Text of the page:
The federal government has resumed negotiations with the Academic Staff Union of Universities (ASUU) for a better University system.
This was disclosed by the Federal Government/Academic Staff Union of Universities (ASUU) 2009 Agreement Renegotiation Committee Chairman, Dr. Wale Babalakin (SAN), after the duo arose from a meeting which lasted for hours on Wednesday.
According to Dr. Babalakin, “We reviewed our negotiations today, the government team and the Academic Staff Union of Universities were appropriately represented and we had very positive discussions and we actually hope we are on a good path for finalizing the negotiations.
“There were very healthy discussions on topical issues and both sides made extensive contributions for the benefit of the University system”, he said.
He however declined comments on what the negotiations were about, stating however, that ASUU’s consent has to be sought before making such comments.
“In negotiations, you have to seek the consent of the other party before you make such disclosures but we are at the stage of signing an agreement, we will be willing to tell you all the headlines and all the important issues”, he pointed out.
He further stated that both sides are determined to put an end to the issues bothering on the education system, adding that the continuous negotiations which is for the betterment of the education system will see to it that solutions happen between the fastest possible time.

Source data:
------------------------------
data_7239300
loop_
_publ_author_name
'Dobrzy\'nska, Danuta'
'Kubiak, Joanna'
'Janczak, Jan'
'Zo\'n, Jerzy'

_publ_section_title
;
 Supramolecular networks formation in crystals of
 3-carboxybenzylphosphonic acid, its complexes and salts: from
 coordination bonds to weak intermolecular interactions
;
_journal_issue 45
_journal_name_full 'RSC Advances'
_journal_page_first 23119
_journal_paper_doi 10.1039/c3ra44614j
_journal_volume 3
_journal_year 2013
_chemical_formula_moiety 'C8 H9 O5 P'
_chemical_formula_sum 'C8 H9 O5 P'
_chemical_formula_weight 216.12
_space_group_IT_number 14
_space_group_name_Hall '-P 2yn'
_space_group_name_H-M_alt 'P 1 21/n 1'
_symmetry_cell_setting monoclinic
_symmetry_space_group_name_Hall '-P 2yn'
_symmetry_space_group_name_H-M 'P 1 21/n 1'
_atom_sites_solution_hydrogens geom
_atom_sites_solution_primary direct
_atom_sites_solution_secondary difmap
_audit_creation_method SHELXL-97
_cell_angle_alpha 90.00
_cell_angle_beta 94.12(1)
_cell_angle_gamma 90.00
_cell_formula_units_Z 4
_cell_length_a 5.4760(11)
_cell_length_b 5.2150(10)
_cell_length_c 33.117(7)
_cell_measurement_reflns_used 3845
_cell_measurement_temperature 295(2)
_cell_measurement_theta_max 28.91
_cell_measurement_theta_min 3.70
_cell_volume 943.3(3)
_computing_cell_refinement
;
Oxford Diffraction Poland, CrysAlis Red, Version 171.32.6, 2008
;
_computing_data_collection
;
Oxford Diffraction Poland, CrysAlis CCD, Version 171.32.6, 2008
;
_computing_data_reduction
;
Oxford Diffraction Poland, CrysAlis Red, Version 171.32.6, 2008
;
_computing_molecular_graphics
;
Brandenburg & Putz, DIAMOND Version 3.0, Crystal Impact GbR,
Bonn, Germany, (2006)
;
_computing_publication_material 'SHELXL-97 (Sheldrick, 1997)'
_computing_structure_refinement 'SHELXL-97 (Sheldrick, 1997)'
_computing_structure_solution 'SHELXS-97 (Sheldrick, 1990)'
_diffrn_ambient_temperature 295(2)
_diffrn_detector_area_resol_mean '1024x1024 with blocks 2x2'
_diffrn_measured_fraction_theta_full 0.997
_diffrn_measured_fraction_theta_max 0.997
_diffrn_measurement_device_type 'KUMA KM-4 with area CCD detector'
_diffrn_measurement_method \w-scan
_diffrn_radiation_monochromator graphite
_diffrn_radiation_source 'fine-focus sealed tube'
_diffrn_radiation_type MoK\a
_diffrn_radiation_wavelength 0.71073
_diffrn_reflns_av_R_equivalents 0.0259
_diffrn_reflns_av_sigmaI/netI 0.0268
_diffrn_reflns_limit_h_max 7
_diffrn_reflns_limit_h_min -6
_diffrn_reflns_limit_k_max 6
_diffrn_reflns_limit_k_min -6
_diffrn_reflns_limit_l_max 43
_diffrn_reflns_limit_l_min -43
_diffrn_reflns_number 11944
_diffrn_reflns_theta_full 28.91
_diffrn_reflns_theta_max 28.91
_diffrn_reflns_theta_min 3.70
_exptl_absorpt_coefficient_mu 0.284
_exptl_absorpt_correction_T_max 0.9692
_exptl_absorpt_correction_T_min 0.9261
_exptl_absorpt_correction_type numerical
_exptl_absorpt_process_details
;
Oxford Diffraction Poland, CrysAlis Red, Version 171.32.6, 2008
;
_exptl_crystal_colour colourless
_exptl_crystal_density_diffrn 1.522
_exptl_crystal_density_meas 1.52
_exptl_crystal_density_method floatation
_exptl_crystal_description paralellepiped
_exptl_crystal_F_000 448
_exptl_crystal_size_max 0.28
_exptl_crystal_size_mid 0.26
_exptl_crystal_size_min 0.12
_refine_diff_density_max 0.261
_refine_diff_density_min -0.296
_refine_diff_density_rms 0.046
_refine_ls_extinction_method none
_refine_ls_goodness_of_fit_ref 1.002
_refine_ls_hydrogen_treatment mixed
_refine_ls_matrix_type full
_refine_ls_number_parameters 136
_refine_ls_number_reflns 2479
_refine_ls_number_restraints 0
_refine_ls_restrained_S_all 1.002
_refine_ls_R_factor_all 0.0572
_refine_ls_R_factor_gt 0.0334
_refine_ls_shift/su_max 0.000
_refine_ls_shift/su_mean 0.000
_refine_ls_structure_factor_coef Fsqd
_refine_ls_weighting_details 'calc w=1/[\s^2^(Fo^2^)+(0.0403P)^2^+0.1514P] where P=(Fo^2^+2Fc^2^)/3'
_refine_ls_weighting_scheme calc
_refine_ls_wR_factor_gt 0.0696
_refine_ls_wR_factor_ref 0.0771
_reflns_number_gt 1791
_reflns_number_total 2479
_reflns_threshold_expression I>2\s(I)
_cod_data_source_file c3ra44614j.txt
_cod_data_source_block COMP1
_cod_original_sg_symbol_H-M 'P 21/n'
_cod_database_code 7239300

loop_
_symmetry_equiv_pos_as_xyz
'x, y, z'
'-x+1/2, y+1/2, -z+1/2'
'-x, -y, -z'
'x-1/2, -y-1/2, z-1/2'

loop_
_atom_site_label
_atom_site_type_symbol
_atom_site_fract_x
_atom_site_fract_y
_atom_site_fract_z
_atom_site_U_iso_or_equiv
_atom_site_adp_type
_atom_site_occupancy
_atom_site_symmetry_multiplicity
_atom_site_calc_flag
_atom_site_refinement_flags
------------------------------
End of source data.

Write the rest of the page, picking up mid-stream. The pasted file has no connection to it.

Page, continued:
Dr. Babalakin who refused to speak specifically on the issues being deliberated upon, said thus, “There are so many issues on the negotiation table, ASUU submitted a timetable and if I can speak broadly, there are over 20 issues in that timetable so it is not a singular issue, there are many issues to be discussed and they will all be discussed”.
While reacting to the press on if the federal government has met any of ASUU’s issues, he said that the government and ASUU signed an MoU which was presented to the committee, expressing belief that there is some progress, but a comprehensive one is needed.
The Committee Chair while responding to Journalists on the possibility of ASUU going on strike if its demands are not met, said, “I don’t believe it is ASUU’s objective to disrupt the educational system, I think that we will find a solution, we must remain optimistic”, he ended.
The ASUU team were however not on ground to speak on the issues and the negotiations it is making with the federal government.